There is a very good article by long time libertarian author Wendy McElroy posted on the Foundation for Economic Education’s FEE Online site. She discusses what has come to be called the “overcriminalization” of American. She describes this as the “legislative orgy of criminalizing trivial or harmless behavior” which has occurred over the last few decades. McElroy points out that “from 2000 to 2007 Congress added 452 new federal crimes to the 4,450
already in effect and the roughly 300,000 regulations that can be
enforced criminally.” While McElroy sites several examples this one shows how extreme it can get:

 In 1999 [Abner Schoenwetter] was
accused of buying lobster tails from a long-time supplier. The purchase
allegedly violated harvest regulations in Honduras. Among the
violations: The lobsters were in plastic bags rather than cardboard
boxes. Schoenwetter provided American prosecutors with evidence from
Honduran officials that no law had been broken; the attorney general of
Honduras filed a friend-of-the-court brief stating that the cited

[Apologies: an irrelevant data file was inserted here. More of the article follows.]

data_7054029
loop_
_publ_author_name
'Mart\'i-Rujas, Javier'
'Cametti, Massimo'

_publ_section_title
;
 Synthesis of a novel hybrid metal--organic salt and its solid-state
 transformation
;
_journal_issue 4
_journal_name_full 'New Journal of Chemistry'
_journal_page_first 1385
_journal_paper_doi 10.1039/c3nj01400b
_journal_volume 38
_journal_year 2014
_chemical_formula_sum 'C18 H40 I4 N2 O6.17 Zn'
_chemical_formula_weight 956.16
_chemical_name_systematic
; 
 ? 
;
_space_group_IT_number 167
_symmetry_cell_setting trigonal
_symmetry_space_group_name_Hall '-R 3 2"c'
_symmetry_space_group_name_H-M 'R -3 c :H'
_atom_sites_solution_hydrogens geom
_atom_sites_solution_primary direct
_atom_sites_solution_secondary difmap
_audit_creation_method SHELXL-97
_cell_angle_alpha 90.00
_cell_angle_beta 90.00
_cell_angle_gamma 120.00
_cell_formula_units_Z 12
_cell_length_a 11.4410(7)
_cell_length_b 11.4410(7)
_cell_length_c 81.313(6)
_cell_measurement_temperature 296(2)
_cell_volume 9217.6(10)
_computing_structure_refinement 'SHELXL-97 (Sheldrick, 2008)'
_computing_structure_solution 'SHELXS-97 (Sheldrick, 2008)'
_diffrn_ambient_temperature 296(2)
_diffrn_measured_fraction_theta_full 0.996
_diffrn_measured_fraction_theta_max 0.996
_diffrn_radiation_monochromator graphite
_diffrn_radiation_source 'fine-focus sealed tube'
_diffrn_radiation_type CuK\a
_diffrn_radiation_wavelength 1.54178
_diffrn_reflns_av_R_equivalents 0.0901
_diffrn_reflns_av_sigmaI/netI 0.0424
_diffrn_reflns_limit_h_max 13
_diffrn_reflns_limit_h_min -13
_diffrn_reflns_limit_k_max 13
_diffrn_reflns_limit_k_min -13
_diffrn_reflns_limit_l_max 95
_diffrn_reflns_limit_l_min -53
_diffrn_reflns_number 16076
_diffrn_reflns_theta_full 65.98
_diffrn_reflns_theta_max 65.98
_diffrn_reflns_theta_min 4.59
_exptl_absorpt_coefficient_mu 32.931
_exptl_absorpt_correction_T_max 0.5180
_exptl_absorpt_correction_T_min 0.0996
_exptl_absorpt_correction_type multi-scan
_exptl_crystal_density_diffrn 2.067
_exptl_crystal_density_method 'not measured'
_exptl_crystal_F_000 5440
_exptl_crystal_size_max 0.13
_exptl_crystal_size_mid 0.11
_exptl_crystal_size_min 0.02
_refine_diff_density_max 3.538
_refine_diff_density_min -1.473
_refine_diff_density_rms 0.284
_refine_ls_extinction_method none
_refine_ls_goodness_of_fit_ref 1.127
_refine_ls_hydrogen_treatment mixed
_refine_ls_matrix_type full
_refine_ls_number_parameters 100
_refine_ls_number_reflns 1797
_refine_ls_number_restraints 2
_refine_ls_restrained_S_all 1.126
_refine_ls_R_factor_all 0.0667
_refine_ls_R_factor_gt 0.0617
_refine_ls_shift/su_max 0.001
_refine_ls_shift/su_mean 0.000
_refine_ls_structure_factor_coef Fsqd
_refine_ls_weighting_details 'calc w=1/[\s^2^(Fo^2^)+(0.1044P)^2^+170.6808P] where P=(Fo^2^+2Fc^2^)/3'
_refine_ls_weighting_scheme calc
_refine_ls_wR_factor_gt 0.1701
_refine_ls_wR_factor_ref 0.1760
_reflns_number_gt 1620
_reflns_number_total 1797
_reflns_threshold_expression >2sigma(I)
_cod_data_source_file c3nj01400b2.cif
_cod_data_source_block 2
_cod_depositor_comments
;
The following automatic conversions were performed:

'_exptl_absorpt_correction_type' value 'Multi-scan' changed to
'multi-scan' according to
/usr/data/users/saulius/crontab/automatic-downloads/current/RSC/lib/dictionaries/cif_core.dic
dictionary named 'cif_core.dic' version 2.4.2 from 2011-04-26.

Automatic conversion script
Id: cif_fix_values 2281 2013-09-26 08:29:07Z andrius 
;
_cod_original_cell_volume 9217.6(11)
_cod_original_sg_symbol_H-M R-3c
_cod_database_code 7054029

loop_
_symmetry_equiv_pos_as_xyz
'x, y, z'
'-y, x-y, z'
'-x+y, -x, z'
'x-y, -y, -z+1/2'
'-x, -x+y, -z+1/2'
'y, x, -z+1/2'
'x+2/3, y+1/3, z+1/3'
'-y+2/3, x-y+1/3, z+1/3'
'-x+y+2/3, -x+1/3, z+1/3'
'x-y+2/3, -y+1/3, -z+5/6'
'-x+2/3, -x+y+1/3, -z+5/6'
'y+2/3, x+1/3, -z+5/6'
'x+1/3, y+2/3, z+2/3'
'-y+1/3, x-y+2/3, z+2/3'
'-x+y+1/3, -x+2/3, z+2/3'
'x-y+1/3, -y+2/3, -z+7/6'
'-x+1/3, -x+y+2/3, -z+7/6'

regulations had been voided. Despite having no prior record,
Schoenwetter was convicted and served six years in prison. Now released,
the convicted felon is without a job to support his ill wife and faces
possible eviction from his home. A good man with no criminal intent has
lost the fruits of a lifetime due to the zealous application of
Kafkaesque regulations.

McElroy proposes some sensible solutions which include:

  • eliminating the ability of civil judges to imprison debtors for contempt of court;
  • reestablishing the need to prove ?criminal intent? for criminal charges;
  • ceasing to prosecute victimless crimes, like drug use and sex between consenting adults;
  • eliminating prosecutorial immunity for corrupt or excessive prosecution;
  • enforcing constitutional protections such as ?the presumption of innocence?; and
  • making all courts, including family courts, transparent.